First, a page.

Fire Safety in the Home

This section has been co-produced with Cheshire East Fire and Rescue Service.

Please click on the relevant link below to view the information

Fire in the Home

There are six important steps that you can take to prevent fires from happening in your home and also what to do to stay safe if one does break out.

The '6 Sense' steps

Cheshire Fire 6 sense

Further reading:

Risk Assess your own home

Visit the Cheshire Fire and Rescue Service website to complete a short online Fire Safety Assessment, which will help to highlight any potential risks of fire in your home.

Home safety direct logoComplete a home Safety Check

You can complete your own home safety check by following the link below.

  • Once you have completed the online home safety assessment, you can watch a short home safety video.
  • This short programme will help you with key pointers on how to keep you and your family safer in your home.
  • It takes only takes 5 minutes to check your home.
    5 minutes that could save your families lives.
  • Complete the online Fire Safety Assessment

Book a home safety check

Cheshire, Halton and Warrington residents can arrange for a firefighter to come to visit your home to check for fire hazardsFireman checking a smoke alarm.

Advice will be given on how to make the home safer, what to do in the event of a fire and what to do if you are trapped by a fire.

A smoke alarm will also be fitted (free of charge) if your house is without one, with an explanation on how to maintain it correctly.

To arrange a home safety assessment please complete the online form via the Cheshire Fire & Rescue website.

You can also ring on 0800 3890053.

There is now also an SMS text service for the deaf, hard of hearing. To book your assessment simply text HSA and your name and address to 07624 808300.

The text service has been launched for D/deaf, speech impaired or specific needs customers, but can also be used by other people if necessary.

You also have the option to complete you own Home Safety Assessment online.

Fire Safety in the Kitchen

More than half of accidental fires at home are started by cooking - often when cookers and grills are left unattended.

On this page you can find out how to keep safe while you are cooking and what to do if a fire starts in your kitchen.

Safe Cooking

The most important point about cooking is to avoid being distracted. Most kitchen fires occur when people leave pans unattended.

  • If you are called away from the cooker " by the phone, or by someone at the door " take pans off the heatfrying pan on fire
  • Do not cook if you are affected by alcohol or prescription drugs
  • Do not put oven gloves or tea towels down on the cooker after you have use them
  • Always clean the grill pan after using it.

Reduce the chances of a fire

The following advice will help you to reduce the chances of having a fire whilst cooking:

  • Keep electrical leads away from the cooker and from water
  • Clothing and tea towels should be kept away from the cooker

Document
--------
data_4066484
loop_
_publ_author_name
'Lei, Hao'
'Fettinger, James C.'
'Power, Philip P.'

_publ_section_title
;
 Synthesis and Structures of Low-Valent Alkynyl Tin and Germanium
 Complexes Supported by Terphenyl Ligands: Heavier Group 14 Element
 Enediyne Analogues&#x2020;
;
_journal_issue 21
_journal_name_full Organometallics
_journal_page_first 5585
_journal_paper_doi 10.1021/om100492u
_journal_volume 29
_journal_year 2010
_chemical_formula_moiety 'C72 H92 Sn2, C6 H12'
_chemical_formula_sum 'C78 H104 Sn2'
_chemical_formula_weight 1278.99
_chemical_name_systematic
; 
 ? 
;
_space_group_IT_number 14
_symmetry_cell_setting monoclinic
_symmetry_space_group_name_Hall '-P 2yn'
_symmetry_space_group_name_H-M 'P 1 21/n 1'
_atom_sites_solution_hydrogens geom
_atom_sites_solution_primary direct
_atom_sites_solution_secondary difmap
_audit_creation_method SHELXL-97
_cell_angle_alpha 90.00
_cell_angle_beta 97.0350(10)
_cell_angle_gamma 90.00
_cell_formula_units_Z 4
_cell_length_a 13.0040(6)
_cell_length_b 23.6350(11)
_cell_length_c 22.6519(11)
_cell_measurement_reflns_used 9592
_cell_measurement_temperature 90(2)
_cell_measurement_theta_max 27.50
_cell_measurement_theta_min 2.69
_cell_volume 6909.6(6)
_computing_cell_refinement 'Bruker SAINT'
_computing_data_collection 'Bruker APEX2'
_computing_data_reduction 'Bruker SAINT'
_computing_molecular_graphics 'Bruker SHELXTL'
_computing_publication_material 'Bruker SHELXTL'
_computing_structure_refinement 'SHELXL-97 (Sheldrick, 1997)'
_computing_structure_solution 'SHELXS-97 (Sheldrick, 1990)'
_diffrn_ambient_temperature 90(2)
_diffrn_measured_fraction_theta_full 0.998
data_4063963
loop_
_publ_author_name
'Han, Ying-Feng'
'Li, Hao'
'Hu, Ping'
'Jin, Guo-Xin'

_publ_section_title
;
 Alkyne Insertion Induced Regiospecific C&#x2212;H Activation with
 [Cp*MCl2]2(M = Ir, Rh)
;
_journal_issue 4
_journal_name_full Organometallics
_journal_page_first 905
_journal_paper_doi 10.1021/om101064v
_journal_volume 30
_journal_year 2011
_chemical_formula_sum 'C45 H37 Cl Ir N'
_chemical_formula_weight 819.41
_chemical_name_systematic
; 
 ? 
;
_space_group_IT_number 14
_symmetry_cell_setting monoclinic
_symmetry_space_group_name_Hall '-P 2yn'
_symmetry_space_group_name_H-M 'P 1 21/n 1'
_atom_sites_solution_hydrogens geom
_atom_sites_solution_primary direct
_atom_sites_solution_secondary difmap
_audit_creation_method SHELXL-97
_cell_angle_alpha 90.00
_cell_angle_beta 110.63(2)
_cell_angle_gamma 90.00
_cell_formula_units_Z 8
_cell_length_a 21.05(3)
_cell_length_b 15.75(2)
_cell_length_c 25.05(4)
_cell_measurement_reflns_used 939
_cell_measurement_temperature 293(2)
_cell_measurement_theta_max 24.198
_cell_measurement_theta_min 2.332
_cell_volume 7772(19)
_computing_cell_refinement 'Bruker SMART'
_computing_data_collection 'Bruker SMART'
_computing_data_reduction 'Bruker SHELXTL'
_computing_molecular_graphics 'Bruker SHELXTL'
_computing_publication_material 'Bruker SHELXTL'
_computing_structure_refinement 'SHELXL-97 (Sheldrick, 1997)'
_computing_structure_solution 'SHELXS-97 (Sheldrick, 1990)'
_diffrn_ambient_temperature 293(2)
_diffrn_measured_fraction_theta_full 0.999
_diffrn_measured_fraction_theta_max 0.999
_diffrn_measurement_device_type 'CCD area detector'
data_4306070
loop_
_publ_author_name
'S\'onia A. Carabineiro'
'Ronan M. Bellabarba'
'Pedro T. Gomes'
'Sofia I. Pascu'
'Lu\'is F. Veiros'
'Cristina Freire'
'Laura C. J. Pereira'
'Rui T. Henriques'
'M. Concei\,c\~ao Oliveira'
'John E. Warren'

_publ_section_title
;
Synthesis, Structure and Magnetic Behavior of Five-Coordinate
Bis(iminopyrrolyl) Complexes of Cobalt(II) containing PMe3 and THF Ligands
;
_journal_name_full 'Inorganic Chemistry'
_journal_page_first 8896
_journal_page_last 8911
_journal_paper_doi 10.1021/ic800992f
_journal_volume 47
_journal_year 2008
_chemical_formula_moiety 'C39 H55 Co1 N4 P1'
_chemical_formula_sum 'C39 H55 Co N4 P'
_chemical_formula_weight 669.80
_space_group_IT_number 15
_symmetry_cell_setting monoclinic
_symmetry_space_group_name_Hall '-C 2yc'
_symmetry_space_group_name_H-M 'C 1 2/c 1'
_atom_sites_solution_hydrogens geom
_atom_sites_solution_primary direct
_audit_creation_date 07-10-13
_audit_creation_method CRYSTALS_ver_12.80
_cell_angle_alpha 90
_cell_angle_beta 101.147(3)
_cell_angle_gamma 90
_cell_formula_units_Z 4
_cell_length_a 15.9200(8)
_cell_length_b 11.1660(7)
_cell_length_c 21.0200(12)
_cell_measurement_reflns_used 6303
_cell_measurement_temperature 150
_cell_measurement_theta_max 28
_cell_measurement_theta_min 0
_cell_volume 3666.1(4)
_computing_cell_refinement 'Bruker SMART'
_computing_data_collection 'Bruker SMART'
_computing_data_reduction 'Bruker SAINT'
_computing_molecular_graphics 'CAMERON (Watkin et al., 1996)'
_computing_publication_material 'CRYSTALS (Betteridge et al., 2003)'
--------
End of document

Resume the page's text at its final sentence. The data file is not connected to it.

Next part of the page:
• Do not move a pan that is on fire and never throw water over it
  • Turn off the heat under the pan if it is safe to do so and allow it to cool completely
  • If a pan catches fire, do not take risks - get everyone out of your home and call the fire and rescue service
  • Do not leave pans on the hob when you are not around - take them off the heat if you have to leave the kitchen
  • If deep fat frying, never fill the pan more than one third full as you are heating oil to extremely high temperatures - ideal conditions for a fire
  • In the event of a power cut or failure of your fuel supply, make sure any alternative cooking equipment to be used is working properly and safely before use.

Deep Fat Frying

The most common type of fire is caused by deep fat frying.

Think about what you are doing when you are deep frying. You are heating several pints of oil to extremely high temperatures. The oil can not only cause terrible burns, but it can go up in flames. The oil is an ideal fuel for a fire, and difficult to put out.

  • Never fill the pan more than one third full
  • Dry food before putting it in (water can make the oil explode)
  • Test the temperature with a small piece of bread or potato. If it crisps quickly, the oil is hot enough
  • If the oil starts to smoke - do not put the food in. Turn off the heat and leave it to cool
  • Do not ever leave the pan unattended

The safest way to deep fry is to use a thermostat-controlled electric deep fat fryer. Its thermostat stops it from ever overheating.

Dealing with a fire in your kitchen

If a pan catches fire in your kitchen:

  • Do not move it, because it will be very hot
  • Turn off the heat if it is safe to do so - do not lean over the pan to reach the controls
  • Do not use a fire extinguisher on a pan of oil. The force of the extinguisher can spread the fire
  • Never use water on chip pan fires as this will cause a fireball, use a fire blanket to smother the flames if it safe to do so
  • Get out, stay out and call 999

Fire involving an electrical appliance

If an electrical appliance catches fire, do not throw water on it.cooker top on fire

If it is safe to do so, you may be able to put out the fire immediately by:

  • Pulling the appliances plug out
  • Switching off the power at the fuse box

If the fire does not go out, get out of the house, stay out and call 999.

More information

Chimney Safety

Cheshire Fire and Rescue Service advise that if you have an open fire in your home, to get chimneys swept at least once per year.

Please check your chimney - by booking a registered chimney sweep.

Tips for safe chimneys

Here are some top tips for safer chimneys:

  • Keep chimneys and flues clean and well maintained
  • Make sure embers are properly put out before you go to bedTwo men next to a fire opening ready to sweep the chimney
  • Always use a fire guard to protect against flying sparks from hot embers

6,000 chimney fires a year in England

An open fire is an ideal way to keep warm in the winter, but without proper maintenance a chimney can become dangerous. The latest statistics show that there are approximately 6,000 chimney fires a year in England, but most of these are preventable.

To keep yourself and your family safe from fire you should take care to have your chimney swept regularly, depending upon what fuel you burn, before the colder winter months set in and you begin to use your fire and chimneys again.